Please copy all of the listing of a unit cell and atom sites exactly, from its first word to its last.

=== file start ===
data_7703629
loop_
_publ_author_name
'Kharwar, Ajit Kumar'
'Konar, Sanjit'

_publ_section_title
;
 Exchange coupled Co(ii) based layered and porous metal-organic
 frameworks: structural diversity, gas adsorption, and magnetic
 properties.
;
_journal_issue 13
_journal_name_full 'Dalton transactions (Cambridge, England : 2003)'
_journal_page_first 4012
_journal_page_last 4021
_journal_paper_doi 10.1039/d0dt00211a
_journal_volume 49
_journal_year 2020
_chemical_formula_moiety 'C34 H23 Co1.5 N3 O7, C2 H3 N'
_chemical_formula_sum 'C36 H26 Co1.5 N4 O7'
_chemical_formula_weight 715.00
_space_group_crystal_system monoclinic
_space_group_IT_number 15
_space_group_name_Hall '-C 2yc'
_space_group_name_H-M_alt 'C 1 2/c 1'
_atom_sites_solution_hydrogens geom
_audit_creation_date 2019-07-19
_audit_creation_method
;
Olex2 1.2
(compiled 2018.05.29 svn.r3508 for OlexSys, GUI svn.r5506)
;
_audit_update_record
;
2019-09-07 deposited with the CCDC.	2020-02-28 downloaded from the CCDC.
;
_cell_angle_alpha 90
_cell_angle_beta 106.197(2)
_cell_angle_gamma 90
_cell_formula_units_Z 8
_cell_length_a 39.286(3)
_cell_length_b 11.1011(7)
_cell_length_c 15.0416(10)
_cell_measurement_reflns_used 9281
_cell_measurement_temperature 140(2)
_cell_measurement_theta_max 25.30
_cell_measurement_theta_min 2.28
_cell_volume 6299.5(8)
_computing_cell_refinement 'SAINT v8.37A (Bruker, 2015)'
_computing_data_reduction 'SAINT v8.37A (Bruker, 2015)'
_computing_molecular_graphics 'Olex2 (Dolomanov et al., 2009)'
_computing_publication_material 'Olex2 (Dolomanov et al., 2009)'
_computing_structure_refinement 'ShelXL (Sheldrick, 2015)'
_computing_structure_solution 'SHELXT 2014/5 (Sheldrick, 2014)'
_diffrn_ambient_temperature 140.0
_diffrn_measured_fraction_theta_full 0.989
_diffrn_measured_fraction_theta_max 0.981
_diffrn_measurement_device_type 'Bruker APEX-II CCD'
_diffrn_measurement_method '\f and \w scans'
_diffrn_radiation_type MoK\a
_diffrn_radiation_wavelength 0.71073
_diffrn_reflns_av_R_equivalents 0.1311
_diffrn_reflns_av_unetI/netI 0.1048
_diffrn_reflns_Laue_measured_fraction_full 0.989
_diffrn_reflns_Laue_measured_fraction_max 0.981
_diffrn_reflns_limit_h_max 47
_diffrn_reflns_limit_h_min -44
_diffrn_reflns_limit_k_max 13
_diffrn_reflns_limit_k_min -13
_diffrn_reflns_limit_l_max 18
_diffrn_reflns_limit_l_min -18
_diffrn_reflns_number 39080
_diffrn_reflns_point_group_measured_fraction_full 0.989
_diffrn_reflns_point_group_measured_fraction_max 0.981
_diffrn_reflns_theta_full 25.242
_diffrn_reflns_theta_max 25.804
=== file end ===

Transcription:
data_7703629
loop_
_publ_author_name
'Kharwar, Ajit Kumar'
'Konar, Sanjit'

_publ_section_title
;
 Exchange coupled Co(ii) based layered and porous metal-organic
 frameworks: structural diversity, gas adsorption, and magnetic
 properties.
;
_journal_issue 13
_journal_name_full 'Dalton transactions (Cambridge, England : 2003)'
_journal_page_first 4012
_journal_page_last 4021
_journal_paper_doi 10.1039/d0dt00211a
_journal_volume 49
_journal_year 2020
_chemical_formula_moiety 'C34 H23 Co1.5 N3 O7, C2 H3 N'
_chemical_formula_sum 'C36 H26 Co1.5 N4 O7'
_chemical_formula_weight 715.00
_space_group_crystal_system monoclinic
_space_group_IT_number 15
_space_group_name_Hall '-C 2yc'
_space_group_name_H-M_alt 'C 1 2/c 1'
_atom_sites_solution_hydrogens geom
_audit_creation_date 2019-07-19
_audit_creation_method
;
Olex2 1.2
(compiled 2018.05.29 svn.r3508 for OlexSys, GUI svn.r5506)
;
_audit_update_record
;
2019-09-07 deposited with the CCDC.	2020-02-28 downloaded from the CCDC.
;
_cell_angle_alpha 90
_cell_angle_beta 106.197(2)
_cell_angle_gamma 90
_cell_formula_units_Z 8
_cell_length_a 39.286(3)
_cell_length_b 11.1011(7)
_cell_length_c 15.0416(10)
_cell_measurement_reflns_used 9281
_cell_measurement_temperature 140(2)
_cell_measurement_theta_max 25.30
_cell_measurement_theta_min 2.28
_cell_volume 6299.5(8)
_computing_cell_refinement 'SAINT v8.37A (Bruker, 2015)'
_computing_data_reduction 'SAINT v8.37A (Bruker, 2015)'
_computing_molecular_graphics 'Olex2 (Dolomanov et al., 2009)'
_computing_publication_material 'Olex2 (Dolomanov et al., 2009)'
_computing_structure_refinement 'ShelXL (Sheldrick, 2015)'
_computing_structure_solution 'SHELXT 2014/5 (Sheldrick, 2014)'
_diffrn_ambient_temperature 140.0
_diffrn_measured_fraction_theta_full 0.989
_diffrn_measured_fraction_theta_max 0.981
_diffrn_measurement_device_type 'Bruker APEX-II CCD'
_diffrn_measurement_method '\f and \w scans'
_diffrn_radiation_type MoK\a
_diffrn_radiation_wavelength 0.71073
_diffrn_reflns_av_R_equivalents 0.1311
_diffrn_reflns_av_unetI/netI 0.1048
_diffrn_reflns_Laue_measured_fraction_full 0.989
_diffrn_reflns_Laue_measured_fraction_max 0.981
_diffrn_reflns_limit_h_max 47
_diffrn_reflns_limit_h_min -44
_diffrn_reflns_limit_k_max 13
_diffrn_reflns_limit_k_min -13
_diffrn_reflns_limit_l_max 18
_diffrn_reflns_limit_l_min -18
_diffrn_reflns_number 39080
_diffrn_reflns_point_group_measured_fraction_full 0.989
_diffrn_reflns_point_group_measured_fraction_max 0.981
_diffrn_reflns_theta_full 25.242
_diffrn_reflns_theta_max 25.804